London Fashion Week (Supplementary) [5]

Session date: 
September 12, 2007
Question By: 
Dee Doocey
Liberal Democrats
Asked Of: 
The Mayor


Let me tell you a couple of gems of recommendations in the interim report. One is that there should be an education awareness campaign, but probably the pièce de resistance is there should be a campaign to encourage designers to embrace a healthy image. Anyone who has ever worked with designers will tell you that they are almost obsessed with showing their garments on models who look like coat hangers, on the basis that they believe that this shows off the garments to perfection. The idea of their stone hearts being melted by a campaign in the press to encourage them to embrace a healthy image is almost laughable if it was not so serious.

The other part of the report that really concerns me is that you are probably aware that eating disorders are classified as a serious mental illness and despite the fact that the College of Psychiatrists backed a BMI (Body Mass Index) ban, this did not make it as a recommendation because, according to the report, others - who are unspecified but no prizes for guessing they probably came from the fashion industry - decided this would be ineffective.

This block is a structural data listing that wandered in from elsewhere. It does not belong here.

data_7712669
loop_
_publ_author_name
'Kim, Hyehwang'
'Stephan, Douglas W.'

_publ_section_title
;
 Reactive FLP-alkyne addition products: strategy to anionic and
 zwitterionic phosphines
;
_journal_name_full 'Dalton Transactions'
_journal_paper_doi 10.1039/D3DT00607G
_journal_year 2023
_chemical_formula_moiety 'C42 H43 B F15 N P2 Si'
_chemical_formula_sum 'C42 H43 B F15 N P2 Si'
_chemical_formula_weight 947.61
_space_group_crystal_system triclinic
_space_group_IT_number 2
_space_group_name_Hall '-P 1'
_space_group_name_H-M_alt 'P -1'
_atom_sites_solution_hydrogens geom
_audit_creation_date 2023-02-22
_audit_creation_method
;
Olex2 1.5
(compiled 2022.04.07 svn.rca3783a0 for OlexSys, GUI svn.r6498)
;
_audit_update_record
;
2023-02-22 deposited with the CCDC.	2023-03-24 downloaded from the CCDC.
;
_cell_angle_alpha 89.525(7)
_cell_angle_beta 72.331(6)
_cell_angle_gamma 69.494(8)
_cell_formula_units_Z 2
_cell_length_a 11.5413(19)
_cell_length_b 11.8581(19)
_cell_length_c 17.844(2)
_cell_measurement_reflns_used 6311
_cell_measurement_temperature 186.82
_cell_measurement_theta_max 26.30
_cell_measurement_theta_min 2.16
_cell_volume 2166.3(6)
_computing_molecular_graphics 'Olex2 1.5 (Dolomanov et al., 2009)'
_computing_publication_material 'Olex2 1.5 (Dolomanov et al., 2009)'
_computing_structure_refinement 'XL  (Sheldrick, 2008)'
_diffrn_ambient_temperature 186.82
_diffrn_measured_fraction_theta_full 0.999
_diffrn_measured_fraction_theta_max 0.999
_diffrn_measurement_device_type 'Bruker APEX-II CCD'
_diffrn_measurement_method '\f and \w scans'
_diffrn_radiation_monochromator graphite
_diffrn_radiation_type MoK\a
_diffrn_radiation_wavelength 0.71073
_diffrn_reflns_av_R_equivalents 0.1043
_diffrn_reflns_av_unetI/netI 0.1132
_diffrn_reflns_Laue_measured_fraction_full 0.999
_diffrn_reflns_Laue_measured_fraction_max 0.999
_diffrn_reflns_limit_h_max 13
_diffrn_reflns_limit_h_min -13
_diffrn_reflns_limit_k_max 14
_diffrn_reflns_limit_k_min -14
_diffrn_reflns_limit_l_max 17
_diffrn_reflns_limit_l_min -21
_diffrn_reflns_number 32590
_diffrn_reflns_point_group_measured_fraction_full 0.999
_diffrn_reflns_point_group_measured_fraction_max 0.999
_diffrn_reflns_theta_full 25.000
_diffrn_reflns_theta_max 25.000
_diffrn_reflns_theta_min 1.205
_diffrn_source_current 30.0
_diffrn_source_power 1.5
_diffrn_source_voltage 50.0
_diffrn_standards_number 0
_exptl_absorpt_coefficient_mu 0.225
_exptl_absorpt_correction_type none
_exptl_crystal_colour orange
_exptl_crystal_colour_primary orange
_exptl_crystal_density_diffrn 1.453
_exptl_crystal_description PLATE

I return to my question; how can you possibly have a responsibility for the health of Londoners and allow this to continue? I understand the dual role of the LDA, but the fact is that one in 40 women suffers from an eating disorder, that goes up to four out of every ten models, and these eating disorders are causing major problems; they are causing osteoporosis, infertility, heart and stomach problems, and surely you have a duty to overrule the LDA and make them rethink this.

Supplementary To: 


Answer for London Fashion Week (Supplementary) [5]

Answer for London Fashion Week (Supplementary) [5]

Answered By: 
The Mayor

Mary Reilly came to you and she was asked a question and she gave her gut reaction to that, which is one I share. I would be quite happy to ban under-sized models throughout the entire fashion world. However, we are at the margin of determining what happens with London Fashion Week. We could take our money away and have no influence and the thin models will carry on, or we can carry on being involved, pushing the fashion industry in the right direction and hopefully get to a point where very thin models are not allowed on the catwalk.

I took some encouragement from what was reported in the press yesterday. It was in The Evening Standard, but it may very well be true! It was about the agency that had declined to use a model because she was too thin. We can either take our money and go away, which would just undermine our role to try to build London up in this way, or we can keep our money in and keep pushing them in the right direction. It is a trade off.

Dee Doocey (AM): Yes, but you are not pushing them in the right directions.

Mayor (Ken Livingstone): We are pushing them in the right directions.